K-girl, hi! I'm mostly German, so my grandparents were pretty diligent about making flavored alcohol, rumtopf, etc. I have a beautiful wide mouth Mason of blackberry vodka here in my kitchen that is fun to sip on occasion! I can only guess as to whether or not your process is going to work. I can tell you that once my mother (bless her, she can't boil water) "canned" green beans (i.e., she didn't process them), and not only did the lids bulge, but the jars exploded one at a time in the basement, delivering quite a stink for a long time to come! (BTW, I didn't learn to can from her! My father sent me every weekend to my grandmother and great-grandmother who operated restaurants, and my tutoring was completed with them.)
But I can offer some ideas for next time:
- Most flavored alcohols use a little sugar (we use 1/2 cup sugar per quart of fruit/alcohol). Sugar is a preservative, and perhaps it helps the fact that the percentage of alcohol in vodka, for example, is lowered when you introduce a fruit that adds water to the mixture.
- Whether pickling, preserving in alcohol, or whatever method of food preservation I'm going to use, I ask myself, how will the fruit be preserved all the way through its middle? (i.e., how will the dangerous bacteria be removed.)
In the case of alcohol preservation, I always either prick the fruit with a fork or tong, or I slightly crush or peel the fruit. Cherries have a very thick skin, which is why after months of soaking in liquid, they retain a lovely shape. They have a rigidity. Thus, it's hard for preserving alcohol to penetrate unless they are pricked or at the very least, pitted. Other berries have thinner skins, like blackberries and raspberries. I don't prick them, and they soak up the alcohol. Same question is asked when one uses heat as a method of preservation: how long will it take the appropriate temperature to reach the very core of the fruit? If a fruit is very this, or a jam quite viscous, it takes a while longer for the internal temperature to rise. You're using alcohol instead of heat. How will that alcohol penetrate the fruit?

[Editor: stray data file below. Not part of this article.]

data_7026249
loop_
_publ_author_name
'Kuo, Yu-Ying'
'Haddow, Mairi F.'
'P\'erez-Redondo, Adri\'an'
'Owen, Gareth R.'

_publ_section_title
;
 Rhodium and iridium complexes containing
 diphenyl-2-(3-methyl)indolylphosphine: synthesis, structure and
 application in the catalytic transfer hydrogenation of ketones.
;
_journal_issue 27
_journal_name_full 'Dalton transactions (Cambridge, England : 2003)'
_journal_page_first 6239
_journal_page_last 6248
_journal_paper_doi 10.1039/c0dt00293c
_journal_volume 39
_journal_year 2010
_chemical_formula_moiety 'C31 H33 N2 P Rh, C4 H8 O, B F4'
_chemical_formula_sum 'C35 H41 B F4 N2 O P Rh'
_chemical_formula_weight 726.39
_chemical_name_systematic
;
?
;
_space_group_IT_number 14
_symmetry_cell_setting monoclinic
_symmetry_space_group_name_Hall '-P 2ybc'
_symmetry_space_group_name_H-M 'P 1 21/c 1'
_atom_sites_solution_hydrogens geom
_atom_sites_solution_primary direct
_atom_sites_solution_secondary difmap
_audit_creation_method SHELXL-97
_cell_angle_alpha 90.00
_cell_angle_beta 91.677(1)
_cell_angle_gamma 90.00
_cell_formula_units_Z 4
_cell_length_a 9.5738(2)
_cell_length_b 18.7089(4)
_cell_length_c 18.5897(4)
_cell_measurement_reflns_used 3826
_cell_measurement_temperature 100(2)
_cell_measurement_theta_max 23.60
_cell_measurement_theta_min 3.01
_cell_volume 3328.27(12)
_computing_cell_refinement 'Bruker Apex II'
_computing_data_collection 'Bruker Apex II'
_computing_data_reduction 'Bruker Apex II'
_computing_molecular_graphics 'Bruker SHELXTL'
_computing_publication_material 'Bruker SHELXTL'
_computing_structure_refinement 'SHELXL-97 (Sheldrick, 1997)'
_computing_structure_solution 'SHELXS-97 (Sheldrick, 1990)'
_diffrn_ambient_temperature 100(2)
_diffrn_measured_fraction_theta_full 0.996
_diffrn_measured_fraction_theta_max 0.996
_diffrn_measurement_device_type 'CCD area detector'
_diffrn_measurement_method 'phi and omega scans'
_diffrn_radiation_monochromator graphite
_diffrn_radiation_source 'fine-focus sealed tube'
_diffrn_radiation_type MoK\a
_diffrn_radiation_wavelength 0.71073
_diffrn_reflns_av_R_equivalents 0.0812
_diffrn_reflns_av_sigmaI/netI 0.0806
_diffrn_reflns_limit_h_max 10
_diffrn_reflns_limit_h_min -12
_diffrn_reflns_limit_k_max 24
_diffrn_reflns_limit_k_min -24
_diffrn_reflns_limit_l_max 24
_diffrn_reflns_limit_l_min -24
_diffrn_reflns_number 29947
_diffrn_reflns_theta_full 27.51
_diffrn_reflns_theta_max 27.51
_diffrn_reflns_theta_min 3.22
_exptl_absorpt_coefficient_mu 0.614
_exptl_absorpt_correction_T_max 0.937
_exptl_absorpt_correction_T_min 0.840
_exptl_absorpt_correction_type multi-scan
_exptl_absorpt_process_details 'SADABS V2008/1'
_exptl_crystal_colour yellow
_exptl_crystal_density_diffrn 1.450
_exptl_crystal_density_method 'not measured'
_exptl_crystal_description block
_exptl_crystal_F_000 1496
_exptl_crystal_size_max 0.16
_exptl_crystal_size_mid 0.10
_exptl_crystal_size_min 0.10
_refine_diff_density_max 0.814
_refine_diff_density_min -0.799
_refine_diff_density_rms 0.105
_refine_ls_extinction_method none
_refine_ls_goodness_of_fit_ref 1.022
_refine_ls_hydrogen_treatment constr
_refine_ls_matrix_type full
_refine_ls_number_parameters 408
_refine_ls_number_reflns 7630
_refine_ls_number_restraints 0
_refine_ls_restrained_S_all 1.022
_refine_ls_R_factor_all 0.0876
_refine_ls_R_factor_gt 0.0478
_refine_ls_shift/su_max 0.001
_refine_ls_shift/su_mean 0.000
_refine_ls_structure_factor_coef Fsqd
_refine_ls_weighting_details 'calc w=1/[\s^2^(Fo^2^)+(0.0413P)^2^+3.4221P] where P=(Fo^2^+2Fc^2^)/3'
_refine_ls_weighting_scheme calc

Here the recipe for cherry brandy that I've enjoyed:
one lb. cherries
1/2 cup sugar
a little almond extract if you want (I love this)
2.5 cups brandy
Prick the cherries with a sharp object (tongs, needle, toothpick)
Layer the cherries and sugar evenly in a 1-quart jar.
Add the almond extract, then enough brandy to cover the cherries.
Shake the jar and put it somewhere dark for 3-5 months. Shake the jar occasionally.
Pour the mixture through a few layers of cheesecloth into a new, clean jar or bottle.